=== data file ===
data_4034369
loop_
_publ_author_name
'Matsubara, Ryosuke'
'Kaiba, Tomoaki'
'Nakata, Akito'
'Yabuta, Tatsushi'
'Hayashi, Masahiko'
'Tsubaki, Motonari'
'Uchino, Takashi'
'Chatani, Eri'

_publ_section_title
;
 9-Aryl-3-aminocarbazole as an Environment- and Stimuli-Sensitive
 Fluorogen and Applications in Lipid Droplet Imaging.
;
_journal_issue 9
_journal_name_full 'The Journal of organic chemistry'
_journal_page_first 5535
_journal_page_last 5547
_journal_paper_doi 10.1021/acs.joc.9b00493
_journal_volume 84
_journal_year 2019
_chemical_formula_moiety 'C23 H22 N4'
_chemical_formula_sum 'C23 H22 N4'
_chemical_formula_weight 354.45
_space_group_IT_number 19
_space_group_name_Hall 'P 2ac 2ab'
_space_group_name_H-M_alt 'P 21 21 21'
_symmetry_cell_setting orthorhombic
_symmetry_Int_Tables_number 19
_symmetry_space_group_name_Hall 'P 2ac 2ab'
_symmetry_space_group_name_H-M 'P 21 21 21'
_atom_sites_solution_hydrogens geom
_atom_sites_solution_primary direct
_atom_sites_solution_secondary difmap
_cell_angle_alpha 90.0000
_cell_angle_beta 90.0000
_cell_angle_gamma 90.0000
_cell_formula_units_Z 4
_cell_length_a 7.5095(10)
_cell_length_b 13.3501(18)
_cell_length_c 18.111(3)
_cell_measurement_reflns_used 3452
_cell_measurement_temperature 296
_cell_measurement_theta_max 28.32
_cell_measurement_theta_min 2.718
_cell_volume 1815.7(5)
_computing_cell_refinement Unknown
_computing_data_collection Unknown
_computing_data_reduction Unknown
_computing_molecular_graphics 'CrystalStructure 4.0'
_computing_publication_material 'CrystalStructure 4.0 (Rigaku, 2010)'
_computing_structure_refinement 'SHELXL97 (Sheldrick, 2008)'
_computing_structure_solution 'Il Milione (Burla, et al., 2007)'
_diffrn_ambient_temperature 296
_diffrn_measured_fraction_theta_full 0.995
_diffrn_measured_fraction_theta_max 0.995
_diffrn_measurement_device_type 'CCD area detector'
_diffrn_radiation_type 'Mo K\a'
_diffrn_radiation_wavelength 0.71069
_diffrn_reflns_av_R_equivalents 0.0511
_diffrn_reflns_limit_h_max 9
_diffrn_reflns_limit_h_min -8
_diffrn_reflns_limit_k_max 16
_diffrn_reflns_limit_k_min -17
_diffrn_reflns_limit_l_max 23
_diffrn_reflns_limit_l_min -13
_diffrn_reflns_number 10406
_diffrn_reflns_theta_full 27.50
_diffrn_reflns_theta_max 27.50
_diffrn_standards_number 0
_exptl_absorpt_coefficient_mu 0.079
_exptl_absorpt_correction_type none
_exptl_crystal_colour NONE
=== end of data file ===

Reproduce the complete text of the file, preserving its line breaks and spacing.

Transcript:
data_4034369
loop_
_publ_author_name
'Matsubara, Ryosuke'
'Kaiba, Tomoaki'
'Nakata, Akito'
'Yabuta, Tatsushi'
'Hayashi, Masahiko'
'Tsubaki, Motonari'
'Uchino, Takashi'
'Chatani, Eri'

_publ_section_title
;
 9-Aryl-3-aminocarbazole as an Environment- and Stimuli-Sensitive
 Fluorogen and Applications in Lipid Droplet Imaging.
;
_journal_issue 9
_journal_name_full 'The Journal of organic chemistry'
_journal_page_first 5535
_journal_page_last 5547
_journal_paper_doi 10.1021/acs.joc.9b00493
_journal_volume 84
_journal_year 2019
_chemical_formula_moiety 'C23 H22 N4'
_chemical_formula_sum 'C23 H22 N4'
_chemical_formula_weight 354.45
_space_group_IT_number 19
_space_group_name_Hall 'P 2ac 2ab'
_space_group_name_H-M_alt 'P 21 21 21'
_symmetry_cell_setting orthorhombic
_symmetry_Int_Tables_number 19
_symmetry_space_group_name_Hall 'P 2ac 2ab'
_symmetry_space_group_name_H-M 'P 21 21 21'
_atom_sites_solution_hydrogens geom
_atom_sites_solution_primary direct
_atom_sites_solution_secondary difmap
_cell_angle_alpha 90.0000
_cell_angle_beta 90.0000
_cell_angle_gamma 90.0000
_cell_formula_units_Z 4
_cell_length_a 7.5095(10)
_cell_length_b 13.3501(18)
_cell_length_c 18.111(3)
_cell_measurement_reflns_used 3452
_cell_measurement_temperature 296
_cell_measurement_theta_max 28.32
_cell_measurement_theta_min 2.718
_cell_volume 1815.7(5)
_computing_cell_refinement Unknown
_computing_data_collection Unknown
_computing_data_reduction Unknown
_computing_molecular_graphics 'CrystalStructure 4.0'
_computing_publication_material 'CrystalStructure 4.0 (Rigaku, 2010)'
_computing_structure_refinement 'SHELXL97 (Sheldrick, 2008)'
_computing_structure_solution 'Il Milione (Burla, et al., 2007)'
_diffrn_ambient_temperature 296
_diffrn_measured_fraction_theta_full 0.995
_diffrn_measured_fraction_theta_max 0.995
_diffrn_measurement_device_type 'CCD area detector'
_diffrn_radiation_type 'Mo K\a'
_diffrn_radiation_wavelength 0.71069
_diffrn_reflns_av_R_equivalents 0.0511
_diffrn_reflns_limit_h_max 9
_diffrn_reflns_limit_h_min -8
_diffrn_reflns_limit_k_max 16
_diffrn_reflns_limit_k_min -17
_diffrn_reflns_limit_l_max 23
_diffrn_reflns_limit_l_min -13
_diffrn_reflns_number 10406
_diffrn_reflns_theta_full 27.50
_diffrn_reflns_theta_max 27.50
_diffrn_standards_number 0
_exptl_absorpt_coefficient_mu 0.079
_exptl_absorpt_correction_type none
_exptl_crystal_colour NONE